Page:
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The E-Myth

3.99  ·  Rating details ·  41,253 Ratings  ·  1,298 Reviews
1986 Copyright: by Michael E. Gerber- One person writes- my whole life has changed since enrolling in this program 3 months ago.
Paperback, 162 pages
Published October 1st 1988 by HarperCollins Publishers (first published September 1st 1985)
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Chad Warner
Apr 04, 2010 rated it it was amazing  ·  review of another edition
Recommends it for: entrepreneurs, business owners
Recommended to Chad by: Dean Whittaker, Entrepreneur Magazine, Seth Getz
This book tells how to get your business to run without you. It shows how to work on your business, not in it. It explains how to get your people to work without your interference. It tells how to systematize so the business could be replicated 5,000 times. It shows how to do the work you love rather than the work you have to do.

The E-Myth (Entrepreneurial Myth) is that businesses are started by entrepreneurs seeking profit. In actuality, businesses are started by technicians (employees) who dec
...more
Christopher
Dec 02, 2007 rated it did not like it  ·  review of another edition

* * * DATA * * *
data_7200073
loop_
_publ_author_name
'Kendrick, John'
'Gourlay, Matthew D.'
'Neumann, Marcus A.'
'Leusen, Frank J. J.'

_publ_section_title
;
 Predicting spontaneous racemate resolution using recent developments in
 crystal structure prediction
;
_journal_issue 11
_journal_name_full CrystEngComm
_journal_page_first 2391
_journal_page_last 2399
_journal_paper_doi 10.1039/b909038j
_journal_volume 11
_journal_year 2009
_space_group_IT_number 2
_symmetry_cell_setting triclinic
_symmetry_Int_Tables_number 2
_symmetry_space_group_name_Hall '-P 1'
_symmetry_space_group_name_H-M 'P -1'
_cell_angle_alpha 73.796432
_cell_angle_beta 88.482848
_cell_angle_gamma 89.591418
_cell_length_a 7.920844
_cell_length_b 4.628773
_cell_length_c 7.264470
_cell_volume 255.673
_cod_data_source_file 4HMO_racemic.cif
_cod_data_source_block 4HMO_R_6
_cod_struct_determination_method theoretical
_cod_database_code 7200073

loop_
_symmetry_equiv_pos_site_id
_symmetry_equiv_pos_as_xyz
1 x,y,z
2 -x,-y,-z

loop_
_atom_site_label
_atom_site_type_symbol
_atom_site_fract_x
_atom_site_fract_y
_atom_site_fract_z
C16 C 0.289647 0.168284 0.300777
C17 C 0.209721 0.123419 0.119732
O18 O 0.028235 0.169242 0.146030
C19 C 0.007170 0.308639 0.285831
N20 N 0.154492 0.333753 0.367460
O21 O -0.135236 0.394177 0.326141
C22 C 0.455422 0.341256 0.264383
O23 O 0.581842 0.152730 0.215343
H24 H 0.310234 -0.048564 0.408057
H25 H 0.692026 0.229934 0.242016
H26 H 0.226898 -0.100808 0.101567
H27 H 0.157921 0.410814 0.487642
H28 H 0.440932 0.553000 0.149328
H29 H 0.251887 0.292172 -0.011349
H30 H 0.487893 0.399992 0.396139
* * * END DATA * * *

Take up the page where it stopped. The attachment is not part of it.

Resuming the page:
Shelves: business
About half a dozen important ideas buried in a mass of cloying, poorly written prose.

The 268 pages dedicated to this text could have been cut to 60 and the book would have been better for it. As it is, prepare to skim.

The author's habit of inventing characters that compliment him on his own ideas is a recurring and increasingly annoying technique. He also compliments his invented characters for their eloquence and drops repeated advertisements for his own company in the text. Classy.
Travis
Jul 10, 2011 rated it did not like it  ·  review of another edition
If it weren't for the condescending, overly-simplistic, overly-drawn out, incessantly repetitive tone of this book, it would be good--it does have meaningful concepts, it just should have been twenty pages long. I've spent years working in consulting where process works when people don't. This book took sixty pages to suggest that the poor overworked technician hire help. Another fifty pages to explain that you need good processes so that you can hire low-skilled people. That you define a role a ...more
Wellington
Jan 28, 2008 rated it it was amazing  ·  review of another edition
This is a fine book showing some of the flaws of small businesses and why so many fail. The author uses a fictional small business owner who started a pie shop and running herself ragged. She has a great gift in making pies but is burning herself out. She was thinking about how she her job was making and selling pies when her business could and should be so much more.

Successful companies don’t actually sell the products that they make. They fulfill an emotional need of their clients. For instanc
...more
Chris
Jun 19, 2010 rated it it was amazing  ·  review of another edition
I skimmed this book five years ago after hearing about it from some North Point staff members. I thought I understood the basic ideas, so for the last five years the book sat on my shelf. Until this week. I had a chance to listen to the book this week, and will likely add it as required reading for all our new staff members.